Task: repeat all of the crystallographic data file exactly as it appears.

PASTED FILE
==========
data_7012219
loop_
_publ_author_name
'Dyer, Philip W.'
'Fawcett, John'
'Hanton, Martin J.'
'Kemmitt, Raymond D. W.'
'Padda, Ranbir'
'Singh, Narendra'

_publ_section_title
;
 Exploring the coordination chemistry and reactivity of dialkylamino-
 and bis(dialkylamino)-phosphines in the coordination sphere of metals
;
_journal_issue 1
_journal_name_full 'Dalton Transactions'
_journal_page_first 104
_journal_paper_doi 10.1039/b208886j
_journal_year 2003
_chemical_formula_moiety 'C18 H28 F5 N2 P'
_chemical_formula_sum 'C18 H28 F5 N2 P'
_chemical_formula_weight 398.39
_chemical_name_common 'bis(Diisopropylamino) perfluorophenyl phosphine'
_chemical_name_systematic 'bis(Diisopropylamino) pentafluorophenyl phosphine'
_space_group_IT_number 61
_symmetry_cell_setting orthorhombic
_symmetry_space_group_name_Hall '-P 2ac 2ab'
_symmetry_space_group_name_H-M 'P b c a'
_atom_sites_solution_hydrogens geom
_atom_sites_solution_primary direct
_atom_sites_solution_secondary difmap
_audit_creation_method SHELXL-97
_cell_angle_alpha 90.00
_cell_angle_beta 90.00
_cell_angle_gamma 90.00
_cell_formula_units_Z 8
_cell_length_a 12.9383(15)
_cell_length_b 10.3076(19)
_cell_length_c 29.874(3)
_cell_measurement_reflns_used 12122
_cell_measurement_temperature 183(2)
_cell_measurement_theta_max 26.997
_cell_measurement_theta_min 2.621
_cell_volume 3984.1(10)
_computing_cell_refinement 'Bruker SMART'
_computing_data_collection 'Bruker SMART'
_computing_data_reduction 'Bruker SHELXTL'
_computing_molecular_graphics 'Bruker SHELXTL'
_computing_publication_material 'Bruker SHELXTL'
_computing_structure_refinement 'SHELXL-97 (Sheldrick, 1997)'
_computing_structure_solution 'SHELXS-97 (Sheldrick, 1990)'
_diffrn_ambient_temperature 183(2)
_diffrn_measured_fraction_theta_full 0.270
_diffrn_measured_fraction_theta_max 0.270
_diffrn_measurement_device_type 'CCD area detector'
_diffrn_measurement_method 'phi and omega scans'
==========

data_7012219
loop_
_publ_author_name
'Dyer, Philip W.'
'Fawcett, John'
'Hanton, Martin J.'
'Kemmitt, Raymond D. W.'
'Padda, Ranbir'
'Singh, Narendra'

_publ_section_title
;
 Exploring the coordination chemistry and reactivity of dialkylamino-
 and bis(dialkylamino)-phosphines in the coordination sphere of metals
;
_journal_issue 1
_journal_name_full 'Dalton Transactions'
_journal_page_first 104
_journal_paper_doi 10.1039/b208886j
_journal_year 2003
_chemical_formula_moiety 'C18 H28 F5 N2 P'
_chemical_formula_sum 'C18 H28 F5 N2 P'
_chemical_formula_weight 398.39
_chemical_name_common 'bis(Diisopropylamino) perfluorophenyl phosphine'
_chemical_name_systematic 'bis(Diisopropylamino) pentafluorophenyl phosphine'
_space_group_IT_number 61
_symmetry_cell_setting orthorhombic
_symmetry_space_group_name_Hall '-P 2ac 2ab'
_symmetry_space_group_name_H-M 'P b c a'
_atom_sites_solution_hydrogens geom
_atom_sites_solution_primary direct
_atom_sites_solution_secondary difmap
_audit_creation_method SHELXL-97
_cell_angle_alpha 90.00
_cell_angle_beta 90.00
_cell_angle_gamma 90.00
_cell_formula_units_Z 8
_cell_length_a 12.9383(15)
_cell_length_b 10.3076(19)
_cell_length_c 29.874(3)
_cell_measurement_reflns_used 12122
_cell_measurement_temperature 183(2)
_cell_measurement_theta_max 26.997
_cell_measurement_theta_min 2.621
_cell_volume 3984.1(10)
_computing_cell_refinement 'Bruker SMART'
_computing_data_collection 'Bruker SMART'
_computing_data_reduction 'Bruker SHELXTL'
_computing_molecular_graphics 'Bruker SHELXTL'
_computing_publication_material 'Bruker SHELXTL'
_computing_structure_refinement 'SHELXL-97 (Sheldrick, 1997)'
_computing_structure_solution 'SHELXS-97 (Sheldrick, 1990)'
_diffrn_ambient_temperature 183(2)
_diffrn_measured_fraction_theta_full 0.270
_diffrn_measured_fraction_theta_max 0.270
_diffrn_measurement_device_type 'CCD area detector'
_diffrn_measurement_method 'phi and omega scans'